The Folly of Futures

Futures are typically for commodities such as lumber, soybeans, and orange juice. They represent contracts between two parties to buy or sell a certain amount for a specified price at a set future date. (Buy some and then neglect to pay attention, and you risk having to take delivery of truckloads of pork bellies!) There are even S&P 500 futures, based on the S&P 500. Each day, the party who bet wrong is obligated to pony up cash based on the price of the S&P 500.

Some investors buy futures when they want to protect themselves against unfavorable price swings. Some speculators buy in when they want to bet on where the market is going. Either way, futures can be very risky. (Of course, they can be quite handy, too -- for example, if you're a cereal manufacturer trying to lock in grain prices.)

Some short-term investors pay a lot of attention to S&P futures, since they can indicate the market's likely moves before trading begins for the day.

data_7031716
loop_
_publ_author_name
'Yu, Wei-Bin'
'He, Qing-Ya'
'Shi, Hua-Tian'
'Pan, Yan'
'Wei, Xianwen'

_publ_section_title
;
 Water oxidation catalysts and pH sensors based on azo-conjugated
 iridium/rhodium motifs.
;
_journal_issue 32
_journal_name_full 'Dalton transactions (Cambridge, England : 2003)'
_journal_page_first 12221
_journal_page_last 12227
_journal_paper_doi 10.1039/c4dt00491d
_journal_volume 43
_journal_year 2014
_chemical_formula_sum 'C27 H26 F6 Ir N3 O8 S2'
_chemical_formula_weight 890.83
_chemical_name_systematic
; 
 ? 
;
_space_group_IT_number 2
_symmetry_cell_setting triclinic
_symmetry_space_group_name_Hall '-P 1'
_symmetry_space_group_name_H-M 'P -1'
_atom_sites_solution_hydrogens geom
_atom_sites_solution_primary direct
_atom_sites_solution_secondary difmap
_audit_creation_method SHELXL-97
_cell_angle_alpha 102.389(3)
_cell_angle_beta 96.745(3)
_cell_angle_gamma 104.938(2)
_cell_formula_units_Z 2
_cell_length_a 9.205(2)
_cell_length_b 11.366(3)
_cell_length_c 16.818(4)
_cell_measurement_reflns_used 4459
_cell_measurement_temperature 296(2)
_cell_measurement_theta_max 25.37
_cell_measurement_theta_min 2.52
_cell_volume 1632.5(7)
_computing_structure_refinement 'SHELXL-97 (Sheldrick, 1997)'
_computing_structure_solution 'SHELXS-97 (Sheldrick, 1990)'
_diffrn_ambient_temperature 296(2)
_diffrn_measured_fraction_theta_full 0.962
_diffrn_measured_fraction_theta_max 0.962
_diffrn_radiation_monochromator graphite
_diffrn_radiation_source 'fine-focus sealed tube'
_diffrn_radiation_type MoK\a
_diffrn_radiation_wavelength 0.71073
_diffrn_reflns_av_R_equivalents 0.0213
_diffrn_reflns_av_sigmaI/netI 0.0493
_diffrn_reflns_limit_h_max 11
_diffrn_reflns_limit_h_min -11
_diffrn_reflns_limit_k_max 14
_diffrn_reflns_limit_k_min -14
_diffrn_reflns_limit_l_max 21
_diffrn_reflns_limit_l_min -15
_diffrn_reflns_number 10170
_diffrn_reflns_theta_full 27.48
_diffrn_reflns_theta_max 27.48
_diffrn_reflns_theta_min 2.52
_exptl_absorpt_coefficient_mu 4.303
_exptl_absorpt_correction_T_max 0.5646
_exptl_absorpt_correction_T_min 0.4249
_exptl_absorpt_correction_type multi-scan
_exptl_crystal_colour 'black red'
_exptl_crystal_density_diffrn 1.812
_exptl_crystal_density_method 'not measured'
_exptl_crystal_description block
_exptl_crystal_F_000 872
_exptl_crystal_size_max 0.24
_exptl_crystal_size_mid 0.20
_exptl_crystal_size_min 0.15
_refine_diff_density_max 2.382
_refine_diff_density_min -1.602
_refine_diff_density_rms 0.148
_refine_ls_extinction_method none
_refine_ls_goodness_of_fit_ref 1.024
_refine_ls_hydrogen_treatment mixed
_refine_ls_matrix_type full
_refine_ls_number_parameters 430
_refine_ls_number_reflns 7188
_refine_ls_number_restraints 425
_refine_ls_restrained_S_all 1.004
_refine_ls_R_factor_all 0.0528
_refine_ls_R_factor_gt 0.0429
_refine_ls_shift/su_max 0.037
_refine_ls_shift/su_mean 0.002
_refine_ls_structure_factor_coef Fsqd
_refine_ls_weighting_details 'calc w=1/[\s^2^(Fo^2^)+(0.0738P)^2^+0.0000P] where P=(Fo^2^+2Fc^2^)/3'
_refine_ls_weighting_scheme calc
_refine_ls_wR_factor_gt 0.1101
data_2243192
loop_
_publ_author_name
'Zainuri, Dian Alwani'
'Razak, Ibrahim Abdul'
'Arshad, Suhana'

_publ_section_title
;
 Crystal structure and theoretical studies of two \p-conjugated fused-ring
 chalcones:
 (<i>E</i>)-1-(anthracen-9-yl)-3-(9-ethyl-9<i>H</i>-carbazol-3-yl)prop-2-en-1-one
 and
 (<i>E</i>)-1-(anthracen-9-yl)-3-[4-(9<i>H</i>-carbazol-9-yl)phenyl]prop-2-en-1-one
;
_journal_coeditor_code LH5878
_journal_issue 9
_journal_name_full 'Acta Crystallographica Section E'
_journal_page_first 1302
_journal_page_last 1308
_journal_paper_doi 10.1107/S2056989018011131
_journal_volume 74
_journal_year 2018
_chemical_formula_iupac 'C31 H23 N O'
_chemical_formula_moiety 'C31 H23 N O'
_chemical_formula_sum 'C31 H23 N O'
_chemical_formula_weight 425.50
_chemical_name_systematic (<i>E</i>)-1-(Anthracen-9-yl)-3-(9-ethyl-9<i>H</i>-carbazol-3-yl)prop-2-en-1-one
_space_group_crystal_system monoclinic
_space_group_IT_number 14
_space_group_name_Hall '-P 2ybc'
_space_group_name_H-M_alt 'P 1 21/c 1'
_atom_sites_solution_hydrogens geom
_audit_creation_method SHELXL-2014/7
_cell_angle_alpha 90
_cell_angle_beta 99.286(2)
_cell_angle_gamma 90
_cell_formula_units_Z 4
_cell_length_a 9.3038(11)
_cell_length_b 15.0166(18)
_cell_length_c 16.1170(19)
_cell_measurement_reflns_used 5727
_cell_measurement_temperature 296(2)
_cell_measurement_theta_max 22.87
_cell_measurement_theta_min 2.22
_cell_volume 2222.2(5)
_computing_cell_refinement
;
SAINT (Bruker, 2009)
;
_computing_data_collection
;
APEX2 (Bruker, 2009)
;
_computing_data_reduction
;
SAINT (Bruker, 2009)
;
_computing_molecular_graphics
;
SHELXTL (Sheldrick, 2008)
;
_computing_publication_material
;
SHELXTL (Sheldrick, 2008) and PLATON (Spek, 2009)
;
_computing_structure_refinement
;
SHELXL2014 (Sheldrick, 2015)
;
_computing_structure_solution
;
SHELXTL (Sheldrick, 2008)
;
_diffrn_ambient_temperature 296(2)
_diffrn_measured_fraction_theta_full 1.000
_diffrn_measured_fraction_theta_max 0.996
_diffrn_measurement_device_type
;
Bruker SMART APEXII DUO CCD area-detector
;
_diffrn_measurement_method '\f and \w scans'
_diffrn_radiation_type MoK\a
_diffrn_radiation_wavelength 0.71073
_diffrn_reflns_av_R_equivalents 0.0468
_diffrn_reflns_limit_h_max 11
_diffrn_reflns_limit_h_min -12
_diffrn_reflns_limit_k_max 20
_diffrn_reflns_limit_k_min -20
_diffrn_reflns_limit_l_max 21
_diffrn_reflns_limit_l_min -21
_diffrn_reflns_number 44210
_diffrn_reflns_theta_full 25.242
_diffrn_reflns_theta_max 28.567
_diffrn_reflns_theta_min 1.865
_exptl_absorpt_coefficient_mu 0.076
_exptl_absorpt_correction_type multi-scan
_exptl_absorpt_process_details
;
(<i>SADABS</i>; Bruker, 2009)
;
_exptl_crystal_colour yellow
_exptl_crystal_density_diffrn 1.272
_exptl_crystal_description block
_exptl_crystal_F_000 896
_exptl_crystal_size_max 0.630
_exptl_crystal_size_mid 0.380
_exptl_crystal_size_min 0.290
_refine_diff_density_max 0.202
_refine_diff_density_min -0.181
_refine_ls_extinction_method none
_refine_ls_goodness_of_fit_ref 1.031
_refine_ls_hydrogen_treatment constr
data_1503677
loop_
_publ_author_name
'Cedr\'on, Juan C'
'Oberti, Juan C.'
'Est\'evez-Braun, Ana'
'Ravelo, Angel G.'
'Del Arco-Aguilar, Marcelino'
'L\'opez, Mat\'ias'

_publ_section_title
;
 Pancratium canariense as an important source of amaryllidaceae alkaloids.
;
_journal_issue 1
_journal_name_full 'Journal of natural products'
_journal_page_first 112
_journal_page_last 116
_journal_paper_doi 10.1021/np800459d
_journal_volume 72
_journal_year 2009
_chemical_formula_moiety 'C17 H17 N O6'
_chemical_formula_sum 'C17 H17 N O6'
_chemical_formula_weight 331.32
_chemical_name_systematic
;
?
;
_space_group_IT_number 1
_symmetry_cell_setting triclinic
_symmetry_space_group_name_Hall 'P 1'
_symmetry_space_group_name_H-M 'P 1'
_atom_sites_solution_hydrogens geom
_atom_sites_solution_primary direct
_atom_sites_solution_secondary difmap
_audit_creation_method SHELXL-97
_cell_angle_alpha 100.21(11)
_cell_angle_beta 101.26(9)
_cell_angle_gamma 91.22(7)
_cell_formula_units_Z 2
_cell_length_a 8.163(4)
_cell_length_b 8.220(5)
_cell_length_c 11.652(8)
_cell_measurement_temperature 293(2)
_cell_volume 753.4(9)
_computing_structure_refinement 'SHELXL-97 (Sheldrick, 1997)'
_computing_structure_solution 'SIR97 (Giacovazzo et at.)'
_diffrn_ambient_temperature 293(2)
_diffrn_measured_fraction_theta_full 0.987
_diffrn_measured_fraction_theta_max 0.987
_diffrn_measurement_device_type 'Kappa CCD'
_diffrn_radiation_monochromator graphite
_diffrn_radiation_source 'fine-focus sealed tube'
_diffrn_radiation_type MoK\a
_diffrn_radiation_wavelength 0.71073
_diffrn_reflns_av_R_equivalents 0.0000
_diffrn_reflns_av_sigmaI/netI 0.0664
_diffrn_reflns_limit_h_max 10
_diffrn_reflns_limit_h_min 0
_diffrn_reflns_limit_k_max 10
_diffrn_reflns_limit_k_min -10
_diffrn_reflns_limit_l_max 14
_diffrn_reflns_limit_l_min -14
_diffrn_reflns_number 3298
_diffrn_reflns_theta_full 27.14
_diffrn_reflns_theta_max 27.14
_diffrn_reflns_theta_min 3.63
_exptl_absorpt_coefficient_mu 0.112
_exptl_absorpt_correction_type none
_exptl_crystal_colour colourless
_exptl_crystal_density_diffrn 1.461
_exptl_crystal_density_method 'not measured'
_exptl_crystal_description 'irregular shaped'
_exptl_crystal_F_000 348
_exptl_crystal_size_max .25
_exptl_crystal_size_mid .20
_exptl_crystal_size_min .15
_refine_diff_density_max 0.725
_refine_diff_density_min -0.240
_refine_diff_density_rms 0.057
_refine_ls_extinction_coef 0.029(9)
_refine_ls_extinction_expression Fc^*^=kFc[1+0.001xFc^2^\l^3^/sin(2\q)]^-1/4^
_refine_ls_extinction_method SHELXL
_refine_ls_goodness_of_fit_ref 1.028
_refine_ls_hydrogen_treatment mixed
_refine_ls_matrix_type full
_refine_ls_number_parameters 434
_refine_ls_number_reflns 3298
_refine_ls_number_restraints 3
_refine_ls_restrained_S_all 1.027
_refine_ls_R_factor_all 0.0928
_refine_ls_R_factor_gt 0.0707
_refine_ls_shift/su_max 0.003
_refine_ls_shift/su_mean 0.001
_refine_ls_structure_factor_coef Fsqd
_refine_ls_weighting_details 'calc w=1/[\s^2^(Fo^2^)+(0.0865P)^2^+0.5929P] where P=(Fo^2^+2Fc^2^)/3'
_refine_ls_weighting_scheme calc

We don't fret about futures, though. We care much more about where the market is likely to be years from now than where it will be in 45 minutes.

Look up more money-related terms in our handy online glossary, and learn about some other advanced investing topics in Step 12 of our "13 Steps to Investing Foolishly."

To learn more about investing Foolishly and how the business world works, visit our Fool's School and our Investing Basics area. Or check out some of our inexpensive and well-regarded online how-to guides, which come with money-back guarantees.

You can also learn all about brokerages and find one that's right for you by visiting our Broker Center. Did you know that some well-regarded brokerages are offering commissions for as low as $5?


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